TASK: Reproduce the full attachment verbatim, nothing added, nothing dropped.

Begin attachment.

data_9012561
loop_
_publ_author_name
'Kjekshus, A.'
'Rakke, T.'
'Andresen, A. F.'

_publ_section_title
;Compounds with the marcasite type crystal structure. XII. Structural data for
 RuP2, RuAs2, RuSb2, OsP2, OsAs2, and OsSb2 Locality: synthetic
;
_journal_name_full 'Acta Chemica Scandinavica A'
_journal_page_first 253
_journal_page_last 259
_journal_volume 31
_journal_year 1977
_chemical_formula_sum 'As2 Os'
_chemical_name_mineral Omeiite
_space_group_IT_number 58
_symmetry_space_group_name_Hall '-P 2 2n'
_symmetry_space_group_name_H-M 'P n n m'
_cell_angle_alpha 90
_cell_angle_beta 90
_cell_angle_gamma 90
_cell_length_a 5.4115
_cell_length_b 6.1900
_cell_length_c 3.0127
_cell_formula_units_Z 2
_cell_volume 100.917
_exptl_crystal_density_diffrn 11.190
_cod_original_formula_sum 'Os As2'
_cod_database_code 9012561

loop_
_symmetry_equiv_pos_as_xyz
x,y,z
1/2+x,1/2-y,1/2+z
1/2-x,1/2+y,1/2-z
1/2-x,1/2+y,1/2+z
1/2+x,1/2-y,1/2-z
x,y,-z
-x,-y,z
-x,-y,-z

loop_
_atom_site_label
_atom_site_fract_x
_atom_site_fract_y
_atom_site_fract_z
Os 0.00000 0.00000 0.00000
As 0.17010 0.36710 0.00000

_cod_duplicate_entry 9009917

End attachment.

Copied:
data_9012561
loop_
_publ_author_name
'Kjekshus, A.'
'Rakke, T.'
'Andresen, A. F.'

_publ_section_title
;Compounds with the marcasite type crystal structure. XII. Structural data for
 RuP2, RuAs2, RuSb2, OsP2, OsAs2, and OsSb2 Locality: synthetic
;
_journal_name_full 'Acta Chemica Scandinavica A'
_journal_page_first 253
_journal_page_last 259
_journal_volume 31
_journal_year 1977
_chemical_formula_sum 'As2 Os'
_chemical_name_mineral Omeiite
_space_group_IT_number 58
_symmetry_space_group_name_Hall '-P 2 2n'
_symmetry_space_group_name_H-M 'P n n m'
_cell_angle_alpha 90
_cell_angle_beta 90
_cell_angle_gamma 90
_cell_length_a 5.4115
_cell_length_b 6.1900
_cell_length_c 3.0127
_cell_formula_units_Z 2
_cell_volume 100.917
_exptl_crystal_density_diffrn 11.190
_cod_original_formula_sum 'Os As2'
_cod_database_code 9012561

loop_
_symmetry_equiv_pos_as_xyz
x,y,z
1/2+x,1/2-y,1/2+z
1/2-x,1/2+y,1/2-z
1/2-x,1/2+y,1/2+z
1/2+x,1/2-y,1/2-z
x,y,-z
-x,-y,z
-x,-y,-z

loop_
_atom_site_label
_atom_site_fract_x
_atom_site_fract_y
_atom_site_fract_z
Os 0.00000 0.00000 0.00000
As 0.17010 0.36710 0.00000

_cod_duplicate_entry 9009917